The senate committee inquiry investigating potentially anti-competitive practices in the red meat processing sector industry has heard much in the way of anecdotal evidence of possible buyer collusion and unfair cattle pricing practices.
But, as yet, the three public hearings held so far have heard little in the way of what could be termed conclusive, hard evidence of anti-competitive behaviour.
Some argue that direct evidence is very difficult to capture, given that collusion can take the form of something as simple as a private pre-sale conversation between two buyers. A number of producers have also stated that the competition watchdog, the ACCC, has either been uninterested in following up their complaints, or were ineffective when they did try to investigate the reported buyer boycott of the first Barnawartha cattle sale near Wodonga earlier this year.
Therefore, they say, a lack of hard evidence does not necessarily mean that anti-competitive practices do not happen.
However, if definitive proof does not come forward at the inquiry, it is hard to see how the process can achieve much in terms of meaningful change for those who say they are most affected.
For their part processors have vehemently defended their sector during the inquiry, arguing among other points that saleyard purchases represent a small percentage of how stock are procured by most processors these days, and if saleyard purchasing was so beneficial for processors, it would follow that they would buy significantly more stock that way.
There is also a view that the lack of hard evidence of anti-competitive behavior can be put down to producers, agents and others who may have such evidence being too scared to reveal it publicly for fear of potential marketplace retaliation down the track.
At the public hearing in Roma (which has been followed by public hearings in Canberra and Albury), Liberal National Party Senator for Queensland Barry O’Sullivan voiced his opinion that the inquiry should conduct “in-camera” hearings to allow anyone who believes they have conclusive evidence of anti-competitive behavior to present it to the committee confidentially, without having to reveal their identity.
Cattle Council of Australia has also told Beef Central that it believes the committee should conduct an in-camera hearing to give people who believe they have evidence with a chance to put it forward without fear that their identity will be disclosed.
In preparing its own submission for the inquiry, the council asked producers to supply it with examples of instances when they felt they had been treated unfairly or illegally.
It said the process was designed to ensure producers could provide information without fear of jeopardising their commercial relationships, and enabled producers to submit examples confidentially via a form on the CCA website.
CCA chief executive officer Jed Matz said examples were provided on a confidential basis and therefore it was difficult to elaborate on individual examples.
However he said themes of the examples provided to Cattle Council were consistent with the recurring themes from the inquiry so far – those being:
- Reluctance from the Australian Competition and Consumer Commission (ACCC) to investigate complaints;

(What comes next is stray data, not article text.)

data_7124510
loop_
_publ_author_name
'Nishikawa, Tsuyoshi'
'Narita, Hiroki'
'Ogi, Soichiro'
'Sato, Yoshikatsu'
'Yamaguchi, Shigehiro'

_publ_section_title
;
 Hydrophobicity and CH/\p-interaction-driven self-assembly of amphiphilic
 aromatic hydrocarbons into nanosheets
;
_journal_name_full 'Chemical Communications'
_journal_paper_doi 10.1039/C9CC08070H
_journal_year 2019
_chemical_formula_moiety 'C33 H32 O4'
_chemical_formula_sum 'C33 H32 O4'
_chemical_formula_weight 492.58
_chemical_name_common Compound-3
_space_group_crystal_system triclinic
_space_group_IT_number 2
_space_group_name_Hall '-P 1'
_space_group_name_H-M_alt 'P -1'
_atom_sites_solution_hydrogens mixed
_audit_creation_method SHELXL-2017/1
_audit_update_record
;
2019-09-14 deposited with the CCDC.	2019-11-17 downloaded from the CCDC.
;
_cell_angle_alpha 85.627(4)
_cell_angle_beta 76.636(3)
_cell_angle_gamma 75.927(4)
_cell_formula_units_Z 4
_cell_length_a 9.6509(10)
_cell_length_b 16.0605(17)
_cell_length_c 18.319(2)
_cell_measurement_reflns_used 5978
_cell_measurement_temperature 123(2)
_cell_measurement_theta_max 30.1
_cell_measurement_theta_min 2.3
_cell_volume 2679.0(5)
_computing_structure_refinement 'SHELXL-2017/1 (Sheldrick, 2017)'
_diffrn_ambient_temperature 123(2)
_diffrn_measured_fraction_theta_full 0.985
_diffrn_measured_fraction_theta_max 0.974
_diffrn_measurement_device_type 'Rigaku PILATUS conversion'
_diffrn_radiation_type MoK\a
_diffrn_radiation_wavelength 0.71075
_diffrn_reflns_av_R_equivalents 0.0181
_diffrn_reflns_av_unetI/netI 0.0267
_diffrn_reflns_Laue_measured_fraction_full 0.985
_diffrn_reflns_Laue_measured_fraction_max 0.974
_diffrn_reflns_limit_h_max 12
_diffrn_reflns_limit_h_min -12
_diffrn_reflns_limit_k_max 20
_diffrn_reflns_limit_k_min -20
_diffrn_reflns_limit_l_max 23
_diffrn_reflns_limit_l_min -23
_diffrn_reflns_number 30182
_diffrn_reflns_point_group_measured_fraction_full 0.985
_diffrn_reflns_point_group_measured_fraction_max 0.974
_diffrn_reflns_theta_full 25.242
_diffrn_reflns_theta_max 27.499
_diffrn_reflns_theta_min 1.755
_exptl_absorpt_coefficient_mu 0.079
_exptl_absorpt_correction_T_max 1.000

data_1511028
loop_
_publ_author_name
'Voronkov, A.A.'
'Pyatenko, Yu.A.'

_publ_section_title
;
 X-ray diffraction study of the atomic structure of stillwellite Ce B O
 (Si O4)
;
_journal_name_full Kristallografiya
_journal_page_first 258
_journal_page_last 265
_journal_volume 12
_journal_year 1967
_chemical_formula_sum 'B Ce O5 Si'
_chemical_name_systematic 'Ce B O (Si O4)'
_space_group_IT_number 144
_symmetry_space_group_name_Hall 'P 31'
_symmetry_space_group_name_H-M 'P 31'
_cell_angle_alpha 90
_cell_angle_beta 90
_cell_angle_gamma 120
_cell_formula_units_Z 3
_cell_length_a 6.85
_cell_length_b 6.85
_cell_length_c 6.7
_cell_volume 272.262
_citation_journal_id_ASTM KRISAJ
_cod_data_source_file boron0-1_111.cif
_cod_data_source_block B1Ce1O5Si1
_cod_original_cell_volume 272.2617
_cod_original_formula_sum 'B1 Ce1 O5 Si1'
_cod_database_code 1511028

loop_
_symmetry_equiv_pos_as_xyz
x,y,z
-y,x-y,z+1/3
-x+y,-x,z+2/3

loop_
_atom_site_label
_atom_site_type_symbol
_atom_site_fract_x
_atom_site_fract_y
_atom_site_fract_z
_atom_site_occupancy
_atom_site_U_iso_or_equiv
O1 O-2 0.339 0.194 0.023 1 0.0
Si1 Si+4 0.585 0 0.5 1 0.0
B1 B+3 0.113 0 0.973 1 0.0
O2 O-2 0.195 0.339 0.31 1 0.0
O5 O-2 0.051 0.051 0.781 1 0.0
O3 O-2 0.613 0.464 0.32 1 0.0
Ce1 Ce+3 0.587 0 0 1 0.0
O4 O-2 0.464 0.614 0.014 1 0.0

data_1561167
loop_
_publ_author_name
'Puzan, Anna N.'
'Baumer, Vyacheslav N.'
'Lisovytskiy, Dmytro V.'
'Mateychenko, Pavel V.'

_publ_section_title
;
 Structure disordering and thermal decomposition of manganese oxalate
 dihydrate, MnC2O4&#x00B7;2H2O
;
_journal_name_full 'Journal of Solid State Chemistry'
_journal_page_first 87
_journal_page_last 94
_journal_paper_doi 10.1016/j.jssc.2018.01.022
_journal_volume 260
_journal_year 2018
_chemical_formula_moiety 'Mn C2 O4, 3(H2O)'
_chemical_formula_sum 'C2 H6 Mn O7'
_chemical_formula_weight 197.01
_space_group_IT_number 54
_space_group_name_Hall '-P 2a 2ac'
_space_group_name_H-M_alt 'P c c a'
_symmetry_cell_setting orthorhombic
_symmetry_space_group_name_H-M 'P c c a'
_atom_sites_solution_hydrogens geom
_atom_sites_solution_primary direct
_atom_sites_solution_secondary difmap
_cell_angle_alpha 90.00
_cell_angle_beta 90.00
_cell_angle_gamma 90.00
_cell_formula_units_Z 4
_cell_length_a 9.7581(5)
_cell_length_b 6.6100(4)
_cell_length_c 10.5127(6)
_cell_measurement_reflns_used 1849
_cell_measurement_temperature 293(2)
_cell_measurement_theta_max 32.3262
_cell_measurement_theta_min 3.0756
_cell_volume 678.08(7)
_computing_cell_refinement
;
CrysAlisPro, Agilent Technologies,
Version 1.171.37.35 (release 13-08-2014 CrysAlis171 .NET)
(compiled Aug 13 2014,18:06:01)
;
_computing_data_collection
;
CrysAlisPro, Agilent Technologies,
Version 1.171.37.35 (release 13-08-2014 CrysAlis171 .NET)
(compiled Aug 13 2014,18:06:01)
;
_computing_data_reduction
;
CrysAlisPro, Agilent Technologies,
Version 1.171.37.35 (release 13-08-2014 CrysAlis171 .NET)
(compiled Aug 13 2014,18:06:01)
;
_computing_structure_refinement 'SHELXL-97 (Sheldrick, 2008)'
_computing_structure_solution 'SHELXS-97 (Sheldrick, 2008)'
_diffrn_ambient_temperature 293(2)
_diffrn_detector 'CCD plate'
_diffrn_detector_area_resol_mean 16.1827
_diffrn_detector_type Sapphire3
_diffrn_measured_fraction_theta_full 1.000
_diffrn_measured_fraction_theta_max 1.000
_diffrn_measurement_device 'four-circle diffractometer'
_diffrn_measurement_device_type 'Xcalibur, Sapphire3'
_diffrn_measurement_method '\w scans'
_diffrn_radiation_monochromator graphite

- Buyer collusion in saleyards; and
- Consistency and transparency of feedback from processors.
“The Cattle Council supports the Senate Committee having as much information as possible in order to make informed recommendations. Given that there is reluctance amongst producers to provide commercially sensitive information we would support in camera sessions,” Mr Matz said.
Senate Rural and Regional Affairs and Transport committee chairman and Labor Senator from WA Glenn Sterle told Beef Central that if people who believed they had actual evidence of anti-competitive behaviour – which were more than simple claims they “saw two blokes talking in a pub” – they could contact the Senate committee to arrange an in-camera hearing.
Beef Central understands that at least one party has already requested the opportunity to provide evidence to the committee via an in-camera session.
Senator Sterle said the committee also expects to conduct at least one more public hearing before the end of the year, which will involve representatives from the ACCC and the Department of Agriculture.
The ACCC has confirmed to media that it did send investigators to monitor buyer behavior at a Barnawatha sale in late February, following the reported buyer boycott of the sale. It said investigators were sent to assess whether “the alleged conduct of the processors may raise concerns under the Competition and Consumer Act (2010)”.
However, the commission has not yet revealed any outcomes from those investigations. A spokesperson told Beef Central the ACCC has no further comment on that investigation at the moment.
Under Senate rules, committees are empowered to hear evidence in private, and witnesses must be offered the opportunity to apply at any time for their evidence to be heard in camera. The committee must then consider their application, and, if it is refused, it must notify the witness of its reasons for refusing the application.
The rules further state that before giving evidence in camera, a witness must also be informed that the committee, and the Senate itself, has the power subsequently to publish the evidence if they so decide. The witness must also be informed whether in fact the committee intends to publish all or any of the in camera evidence. It is also an offence punishable by the Senate to publish evidence taken in camera without permission.
The Senate Rural and Regional Affairs and Transport committee is due to complete its inquiry and submit a report with recommendations to Government by the last sitting day in March 2016.
For more information on the inquiry you can view its home page here